US: Anti-trans Texans accused of electoral fraud in petition to overturn Equal Rights Ordinance
Anti-trans lobbyists in Houston, Texas have been accused of using illegal electoral methods in their attempts to overturn a recent pro-LGBT equality ordinance.
According to the TransAdvocate, signatures for a petition opposing the Houston Equal Rights Ordinance (HERO) have been collected from people who are not registered voters. This renders such signatures illegitimate.
HERO comprehensively bans most forms of discrimination in the city, but opposition from far-right groups has primarily been directed against a ban on discrimination on the basis of sexual orientation and gender identity.
After the ordinance was passed by the County Council on May 28, opponents were given 30 days to create a petition large enough to put the issue to a referendum.
Last week, a reporter from the TransAdvocate recorded a man seated in a council office admitting to seeking signatures on his petition from people who were not yet registered to vote.
He gave his name as Victor Lawrence and is believed to be a representative of the Houston Area Pastor Council, which has opposed the ordinance and is now seeking a public vote on the issue. In a recent email calling on pastors to gather signatures, the Council described the ordinance as part of an “anti-family tide”.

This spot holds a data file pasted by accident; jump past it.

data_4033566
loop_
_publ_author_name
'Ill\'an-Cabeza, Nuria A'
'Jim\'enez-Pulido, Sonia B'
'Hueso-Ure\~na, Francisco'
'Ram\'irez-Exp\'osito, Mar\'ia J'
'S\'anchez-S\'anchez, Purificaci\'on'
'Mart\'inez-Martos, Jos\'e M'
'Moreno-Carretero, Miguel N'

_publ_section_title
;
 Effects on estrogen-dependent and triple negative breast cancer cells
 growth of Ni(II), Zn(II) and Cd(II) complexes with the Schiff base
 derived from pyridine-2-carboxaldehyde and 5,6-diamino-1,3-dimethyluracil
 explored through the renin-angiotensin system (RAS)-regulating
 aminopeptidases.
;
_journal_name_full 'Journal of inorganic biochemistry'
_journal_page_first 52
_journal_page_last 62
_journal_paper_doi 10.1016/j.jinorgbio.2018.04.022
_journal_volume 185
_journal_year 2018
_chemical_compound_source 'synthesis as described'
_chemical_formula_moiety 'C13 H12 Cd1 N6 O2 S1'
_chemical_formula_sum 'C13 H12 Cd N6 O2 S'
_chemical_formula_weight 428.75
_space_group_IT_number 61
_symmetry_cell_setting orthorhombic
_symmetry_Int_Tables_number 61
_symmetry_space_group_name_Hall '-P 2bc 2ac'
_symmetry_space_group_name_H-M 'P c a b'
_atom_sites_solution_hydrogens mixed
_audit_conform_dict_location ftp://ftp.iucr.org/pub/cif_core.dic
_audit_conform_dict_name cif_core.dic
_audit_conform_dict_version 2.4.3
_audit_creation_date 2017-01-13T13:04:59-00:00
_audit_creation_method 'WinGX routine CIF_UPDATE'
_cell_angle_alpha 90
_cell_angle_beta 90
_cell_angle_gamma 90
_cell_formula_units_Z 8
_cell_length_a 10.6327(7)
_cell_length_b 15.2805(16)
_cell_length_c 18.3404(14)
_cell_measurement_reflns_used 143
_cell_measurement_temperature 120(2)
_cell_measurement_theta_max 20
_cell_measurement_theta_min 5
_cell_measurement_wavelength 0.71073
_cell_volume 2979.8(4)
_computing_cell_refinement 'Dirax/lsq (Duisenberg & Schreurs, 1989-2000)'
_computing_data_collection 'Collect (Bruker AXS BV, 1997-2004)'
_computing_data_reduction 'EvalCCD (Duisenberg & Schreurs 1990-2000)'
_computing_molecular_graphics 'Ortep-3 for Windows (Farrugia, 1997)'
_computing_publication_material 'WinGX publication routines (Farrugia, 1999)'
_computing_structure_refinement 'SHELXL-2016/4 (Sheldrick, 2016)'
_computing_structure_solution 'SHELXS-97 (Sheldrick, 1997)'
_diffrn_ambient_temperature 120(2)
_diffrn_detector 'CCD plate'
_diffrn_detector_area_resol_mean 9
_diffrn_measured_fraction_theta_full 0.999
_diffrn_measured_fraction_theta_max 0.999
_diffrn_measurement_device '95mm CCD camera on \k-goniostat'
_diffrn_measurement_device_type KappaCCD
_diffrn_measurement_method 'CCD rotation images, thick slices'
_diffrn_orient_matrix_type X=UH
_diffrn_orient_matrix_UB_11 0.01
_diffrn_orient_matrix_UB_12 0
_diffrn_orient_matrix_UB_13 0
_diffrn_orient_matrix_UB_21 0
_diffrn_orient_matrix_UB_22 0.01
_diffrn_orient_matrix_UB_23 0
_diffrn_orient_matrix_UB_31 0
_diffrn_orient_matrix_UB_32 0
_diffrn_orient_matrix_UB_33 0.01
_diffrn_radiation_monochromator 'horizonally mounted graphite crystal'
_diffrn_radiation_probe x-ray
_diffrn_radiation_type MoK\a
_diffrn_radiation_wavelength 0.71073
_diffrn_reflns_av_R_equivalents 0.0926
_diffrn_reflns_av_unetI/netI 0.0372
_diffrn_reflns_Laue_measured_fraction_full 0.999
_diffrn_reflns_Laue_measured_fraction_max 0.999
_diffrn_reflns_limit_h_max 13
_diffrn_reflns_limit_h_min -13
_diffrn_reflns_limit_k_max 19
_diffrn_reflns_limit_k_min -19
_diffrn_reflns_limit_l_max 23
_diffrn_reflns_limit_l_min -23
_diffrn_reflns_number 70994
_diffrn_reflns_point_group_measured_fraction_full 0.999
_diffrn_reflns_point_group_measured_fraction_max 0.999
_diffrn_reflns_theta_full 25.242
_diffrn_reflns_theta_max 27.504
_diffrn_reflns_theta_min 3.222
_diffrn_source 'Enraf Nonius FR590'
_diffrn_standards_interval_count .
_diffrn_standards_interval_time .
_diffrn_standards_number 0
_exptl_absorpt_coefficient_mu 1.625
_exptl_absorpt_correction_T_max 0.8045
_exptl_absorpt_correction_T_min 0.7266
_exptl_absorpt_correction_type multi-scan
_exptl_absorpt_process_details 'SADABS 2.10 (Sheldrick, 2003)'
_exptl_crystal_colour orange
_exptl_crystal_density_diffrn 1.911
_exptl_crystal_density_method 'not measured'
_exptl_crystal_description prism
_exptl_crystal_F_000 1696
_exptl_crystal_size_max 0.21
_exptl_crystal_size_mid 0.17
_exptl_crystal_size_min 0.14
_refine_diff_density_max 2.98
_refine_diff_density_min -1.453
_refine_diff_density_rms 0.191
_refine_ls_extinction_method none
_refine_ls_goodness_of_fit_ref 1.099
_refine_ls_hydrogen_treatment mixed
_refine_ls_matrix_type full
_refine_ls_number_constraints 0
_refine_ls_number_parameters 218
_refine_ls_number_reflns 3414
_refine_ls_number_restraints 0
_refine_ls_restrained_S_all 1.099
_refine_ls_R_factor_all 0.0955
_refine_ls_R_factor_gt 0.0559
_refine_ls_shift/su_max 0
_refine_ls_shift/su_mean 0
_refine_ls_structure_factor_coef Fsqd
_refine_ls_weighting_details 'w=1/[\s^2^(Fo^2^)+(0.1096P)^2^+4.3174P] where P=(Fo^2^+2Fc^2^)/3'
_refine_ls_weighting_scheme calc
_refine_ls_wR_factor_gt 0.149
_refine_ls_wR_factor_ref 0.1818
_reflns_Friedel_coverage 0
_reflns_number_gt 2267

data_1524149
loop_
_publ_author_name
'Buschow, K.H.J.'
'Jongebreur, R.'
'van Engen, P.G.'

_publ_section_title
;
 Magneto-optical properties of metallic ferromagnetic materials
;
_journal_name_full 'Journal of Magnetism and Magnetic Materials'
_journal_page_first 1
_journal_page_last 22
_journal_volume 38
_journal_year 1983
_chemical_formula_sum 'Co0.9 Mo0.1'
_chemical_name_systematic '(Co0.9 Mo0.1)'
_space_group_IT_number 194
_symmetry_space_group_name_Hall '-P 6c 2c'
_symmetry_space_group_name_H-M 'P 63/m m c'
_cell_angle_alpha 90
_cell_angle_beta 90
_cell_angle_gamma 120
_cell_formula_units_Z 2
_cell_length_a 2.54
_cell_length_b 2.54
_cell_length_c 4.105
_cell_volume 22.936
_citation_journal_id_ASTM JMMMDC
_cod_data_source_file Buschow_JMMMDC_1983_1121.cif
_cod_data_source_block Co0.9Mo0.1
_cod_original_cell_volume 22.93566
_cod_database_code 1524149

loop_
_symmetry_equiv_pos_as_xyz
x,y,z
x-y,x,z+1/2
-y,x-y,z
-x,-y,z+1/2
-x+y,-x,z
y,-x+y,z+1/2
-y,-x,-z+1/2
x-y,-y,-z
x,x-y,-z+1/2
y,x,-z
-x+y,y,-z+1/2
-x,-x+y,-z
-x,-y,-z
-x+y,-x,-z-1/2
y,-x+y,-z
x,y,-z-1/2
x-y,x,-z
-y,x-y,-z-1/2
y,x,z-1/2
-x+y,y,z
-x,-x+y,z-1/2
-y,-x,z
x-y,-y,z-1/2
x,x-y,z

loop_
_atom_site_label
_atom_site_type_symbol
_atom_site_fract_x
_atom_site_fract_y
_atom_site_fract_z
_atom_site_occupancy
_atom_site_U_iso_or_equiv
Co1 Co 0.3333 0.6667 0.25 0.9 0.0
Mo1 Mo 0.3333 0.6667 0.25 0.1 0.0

Mr Lawrence told the reporter that he was collecting signatures for a petition against “an ordinance that allows men into women’s restrooms”.
He conceded that he was helping people to register with the intention that the registration process would have been completed by the time the petition could be checked.
Such a method is in breach of the Texas election code. A line at the top of the petition describing “the undersigned” as “qualified votes” further indicates that those who have signed the petition have themselves committed electoral fraud.
When pressed on his apparent transphobia, Mr Lawrence claimed he was only “concerned about… transgender people who have not had the surgery”, and said he considered “an equal system” to be one in which transgender people could only use restrooms with the express permission of those already inside.